Pre-class coming attractions: interest and program awareness in the classroom.
Nadler, Joel T.
Clark, M.H.
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Name: Journal of Instructional Psychology Publisher: George Uhlig Publisher Audience: Academic; Professional Format: Magazine/Journal Subject: Education; Psychology and mental health Copyright: COPYRIGHT 2010 George Uhlig Publisher ISSN: 0094-1956
Date: Dec, 2010 Source Volume: 37 Source Issue: 4

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Slides similar to "Coming Attractions" shown in cinemas were displayed prior to classes at a mid-western university over three semesters. More than 140 PowerPoint slides, featuring humor, psychology content, and department/faculty information were presented immediately prior to undergraduate psychology class lectures. The primary goals were to increase interest in the class and knowledge of the department and its faculty. Questionnaires and pre- and posttests were used to assess how the pre-class slides affected students' class enjoyment and departmental and faculty awareness. Students reported that the slides were, in general, a positive addition to the classes. Statistical tests indicated that the slides increased students' familiarity with the psychology faculty, which may help integrate students into the psychology department.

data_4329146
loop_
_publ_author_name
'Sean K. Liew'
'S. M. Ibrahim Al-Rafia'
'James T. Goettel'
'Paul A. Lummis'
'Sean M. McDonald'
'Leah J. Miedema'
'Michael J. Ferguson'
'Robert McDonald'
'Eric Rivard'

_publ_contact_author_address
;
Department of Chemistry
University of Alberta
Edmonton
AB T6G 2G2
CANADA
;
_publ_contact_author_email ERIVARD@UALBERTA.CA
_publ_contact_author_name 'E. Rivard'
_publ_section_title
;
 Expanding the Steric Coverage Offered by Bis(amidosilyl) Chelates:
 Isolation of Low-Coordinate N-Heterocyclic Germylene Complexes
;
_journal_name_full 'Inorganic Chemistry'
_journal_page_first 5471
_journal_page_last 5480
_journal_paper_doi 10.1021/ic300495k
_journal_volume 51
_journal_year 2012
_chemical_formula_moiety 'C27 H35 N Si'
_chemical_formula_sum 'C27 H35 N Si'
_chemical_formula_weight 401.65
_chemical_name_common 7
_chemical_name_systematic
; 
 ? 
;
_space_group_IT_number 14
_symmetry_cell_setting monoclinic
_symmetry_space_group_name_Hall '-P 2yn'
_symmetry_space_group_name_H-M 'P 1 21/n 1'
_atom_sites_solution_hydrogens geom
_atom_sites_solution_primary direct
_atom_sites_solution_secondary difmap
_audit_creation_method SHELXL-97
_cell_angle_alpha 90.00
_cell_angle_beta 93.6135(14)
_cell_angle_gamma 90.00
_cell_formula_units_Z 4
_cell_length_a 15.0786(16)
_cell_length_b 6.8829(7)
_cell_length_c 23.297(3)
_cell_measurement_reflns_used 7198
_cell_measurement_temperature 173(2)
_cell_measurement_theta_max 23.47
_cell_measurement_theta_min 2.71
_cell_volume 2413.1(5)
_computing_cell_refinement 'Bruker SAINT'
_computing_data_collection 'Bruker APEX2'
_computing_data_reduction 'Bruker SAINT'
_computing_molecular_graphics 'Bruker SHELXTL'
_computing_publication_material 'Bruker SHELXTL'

For new college students, institutional integration often starts in the class room (Booker, 2008). Institutional integration refers to students feeling that they are a part of their university and that they have good relationships with fellow students and faculty (Tinto, 1993). Effective classroom experiences and increased institutional integration are linked to higher attendance, retention, and performance (Borden & Evenbeck, 2007; Pascarella, Seifert, & Whitt, 2008). Classes need to focus on providing excellent student experiences and assist in institutional integration in addition to teaching content material. Students who have integrated into their institutions well tend to have better attendance, persistence and graduation rates (Borden & Evenbeck, 2007; Strage, 1999; Tinto, 2007).

Pascarella and Terenzini (1980) suggested familiarity with faculty resulted in stronger institutional integration. Likewise, incorporating humor into lectures can increase engagement and positive responses from students (Epting, Zinn, Buskist, & Buskist, 2004). Given that increased classroom attendance is related to improved performance and retention (Borden & Evenbeck, 2007; Clump, Bauer, & Whiteleather, 2003; Hudson, 2005; Pascarella, Seifert, & Whitt, 2008), it is important that students are motivated to attend.

In an effort to increase students' engagement, interest, departmental knowledge, and attendance, a series of pre-class slides were shown to multiple classes over three semesters. The intervention was modeled after movie trailers commonly shown prior to feature presentations in movie theaters. The primary goals of the intervention were to: (1) improve overall satisfaction with the course, (2) improve awareness of the psychology department and its faculty, and (3) to indirectly increase attendance. Although initially viewed as a "fun" addition to a class, the pre-class slides also served as a creative medium for informing students about the department and its faculty.